It was Earnhardt's love of children that led to the title of Gillispie's new book. "Angel in Black comes from a story I wrote to promote 'I Remember Dale Earnhardt'," said Gillispie. "I told about Earnhardt's love of children, how he went to extremes to please them, how he promoted education. I said that, to the children, Earnhardt wasn't the Intimidator or 'One Tough Customer' from his Wrangler's ads. He was an angel in black. I sent the story to the editor and he showed it to the publisher. The publisher fell in love with 'Angel in Black' and it became part of the book title."
Given his long tenure as a motorsports writer, I asked Gillispie which current driver most reminds him of Earnhardt in terms of personality. "Tony Stewart," he said without hesitation. "I've seen days when Stewart was a great interview, and days when he wouldn't give you one second. That was very much Earnhardt."
But, when it comes to driving skill, Gillispie adds a second name to the mix. "A lot of my friends in racing agree with me that the only drivers in Cup racing for a long time who have resembled Earnhardt are Tony Stewart and Jeff Gordon. I talk about that in the book. For a long time Earnhardt tried to intimidate Jeff Gordon, then he realized that he couldn't. He became almost like a big brother to Jeff. He admired him and they did a lot of business together. They were very similar in a lot of ways."
One of those similarities, notes Gillispie, is the way the fans reacted to both men. "Earnhardt was the most admired and the most booed driver. Half the fans were rooting for him and the other half were hating him. When Gordon came up and he started winning championships, he started rivaling Earnhardt for fans, and for boos."
Gillispie also points out that the departure of Earnhardt's son, Dale Jr., from the company his father started would not have transpired had Earnhardt Sr. lived. "A lot of people ask me what Earnhardt would have thought about the situation. But if he'd been alive, it never would have happened. Earnhardt really had the people skills at DEI. He was good at making people feel needed and loved. (Wife) Teresa had the business skills, but it was Dale who was great at finding the talent and the employees. Once Dale was gone, the people skills weren't there any more."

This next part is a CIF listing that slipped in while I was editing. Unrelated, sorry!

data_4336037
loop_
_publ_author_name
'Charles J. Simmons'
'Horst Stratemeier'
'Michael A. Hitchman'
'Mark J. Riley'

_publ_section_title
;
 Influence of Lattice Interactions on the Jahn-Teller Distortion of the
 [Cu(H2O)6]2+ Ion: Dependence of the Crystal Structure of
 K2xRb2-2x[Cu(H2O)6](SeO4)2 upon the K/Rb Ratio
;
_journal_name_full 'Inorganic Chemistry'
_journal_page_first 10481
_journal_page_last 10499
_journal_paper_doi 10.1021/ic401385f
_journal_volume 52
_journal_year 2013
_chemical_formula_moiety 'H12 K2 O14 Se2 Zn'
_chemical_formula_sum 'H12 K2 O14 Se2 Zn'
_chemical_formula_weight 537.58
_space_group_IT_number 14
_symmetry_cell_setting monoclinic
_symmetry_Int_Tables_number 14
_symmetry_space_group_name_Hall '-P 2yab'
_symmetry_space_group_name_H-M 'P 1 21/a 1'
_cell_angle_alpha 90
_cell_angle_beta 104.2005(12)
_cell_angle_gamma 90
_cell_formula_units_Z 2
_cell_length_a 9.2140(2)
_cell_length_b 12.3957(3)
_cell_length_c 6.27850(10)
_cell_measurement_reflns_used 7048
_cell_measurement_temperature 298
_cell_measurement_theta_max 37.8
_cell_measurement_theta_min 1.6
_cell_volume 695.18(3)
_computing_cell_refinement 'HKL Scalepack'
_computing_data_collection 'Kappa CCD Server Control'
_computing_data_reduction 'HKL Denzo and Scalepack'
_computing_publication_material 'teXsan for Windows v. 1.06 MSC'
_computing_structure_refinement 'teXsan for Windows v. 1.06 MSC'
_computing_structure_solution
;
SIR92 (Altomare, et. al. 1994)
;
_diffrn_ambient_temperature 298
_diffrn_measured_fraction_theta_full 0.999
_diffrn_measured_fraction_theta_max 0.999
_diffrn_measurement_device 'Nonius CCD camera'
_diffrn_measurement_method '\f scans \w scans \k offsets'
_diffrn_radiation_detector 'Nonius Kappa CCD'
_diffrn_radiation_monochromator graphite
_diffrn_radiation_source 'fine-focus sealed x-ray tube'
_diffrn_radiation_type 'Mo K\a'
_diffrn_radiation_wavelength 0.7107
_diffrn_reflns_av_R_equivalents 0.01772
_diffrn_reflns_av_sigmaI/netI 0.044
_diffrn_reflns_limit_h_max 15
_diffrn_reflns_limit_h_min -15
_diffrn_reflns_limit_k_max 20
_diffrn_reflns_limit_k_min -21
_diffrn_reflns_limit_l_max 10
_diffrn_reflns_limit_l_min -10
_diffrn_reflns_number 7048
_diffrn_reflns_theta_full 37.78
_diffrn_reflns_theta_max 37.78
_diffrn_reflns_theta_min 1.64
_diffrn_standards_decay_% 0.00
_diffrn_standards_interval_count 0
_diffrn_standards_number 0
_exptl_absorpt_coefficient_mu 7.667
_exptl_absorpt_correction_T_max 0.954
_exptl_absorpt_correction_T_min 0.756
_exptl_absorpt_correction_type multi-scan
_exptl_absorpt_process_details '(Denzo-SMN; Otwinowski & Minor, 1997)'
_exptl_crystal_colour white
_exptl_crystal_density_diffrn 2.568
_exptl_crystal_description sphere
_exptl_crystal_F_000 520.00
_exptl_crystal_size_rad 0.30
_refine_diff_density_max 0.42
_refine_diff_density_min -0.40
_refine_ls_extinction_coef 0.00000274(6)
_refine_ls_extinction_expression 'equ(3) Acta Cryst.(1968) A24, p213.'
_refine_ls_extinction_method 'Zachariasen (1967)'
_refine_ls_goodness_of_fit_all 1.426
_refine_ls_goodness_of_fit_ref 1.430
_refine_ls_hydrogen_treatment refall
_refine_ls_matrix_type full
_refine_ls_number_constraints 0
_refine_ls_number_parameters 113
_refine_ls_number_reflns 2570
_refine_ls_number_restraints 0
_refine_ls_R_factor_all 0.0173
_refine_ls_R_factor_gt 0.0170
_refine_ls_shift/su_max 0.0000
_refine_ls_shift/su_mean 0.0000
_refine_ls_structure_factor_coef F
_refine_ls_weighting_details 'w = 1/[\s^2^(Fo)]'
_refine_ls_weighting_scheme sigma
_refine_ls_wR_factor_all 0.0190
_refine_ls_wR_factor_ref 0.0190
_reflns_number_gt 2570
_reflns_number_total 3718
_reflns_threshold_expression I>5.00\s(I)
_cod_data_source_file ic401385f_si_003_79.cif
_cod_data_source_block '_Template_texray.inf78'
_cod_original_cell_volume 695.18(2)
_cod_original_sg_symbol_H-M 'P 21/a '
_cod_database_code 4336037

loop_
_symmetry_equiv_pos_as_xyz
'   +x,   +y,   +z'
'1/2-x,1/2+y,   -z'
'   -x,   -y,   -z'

In fact, Gillispie says one of the biggest challenges in writing both of his Earnhardt books was the issue of licensing involving Teresa Earnhardt. "It wasn't easy when I wrote 'I Remember Dale Earnhardt' in 2001. Current Cup drivers and all but one Cup owner would not talk to me. They said they were concerned with licensing -- Earnhardt's widow, Teresa, wasn't getting a huge chunk of the pie."
Still, the book became a reality, and readers will not be disappointed by its rich content, full of hundreds of Earnhardt stories that paint a unique picture of a complex man, including Gillispie's personal recollections.
"After he got to know me, when he saw me in the media center he'd stop and talk, but it wasn't to do an interview," Gillispie said. "He hated giving interviews. He just talked to me as one country boy to another - because that's what we both were."
Tom Gillispie's new book, "Angel In Black: Remembering Dale Earnhardt, Sr.," may be ordered online at Amazon.com.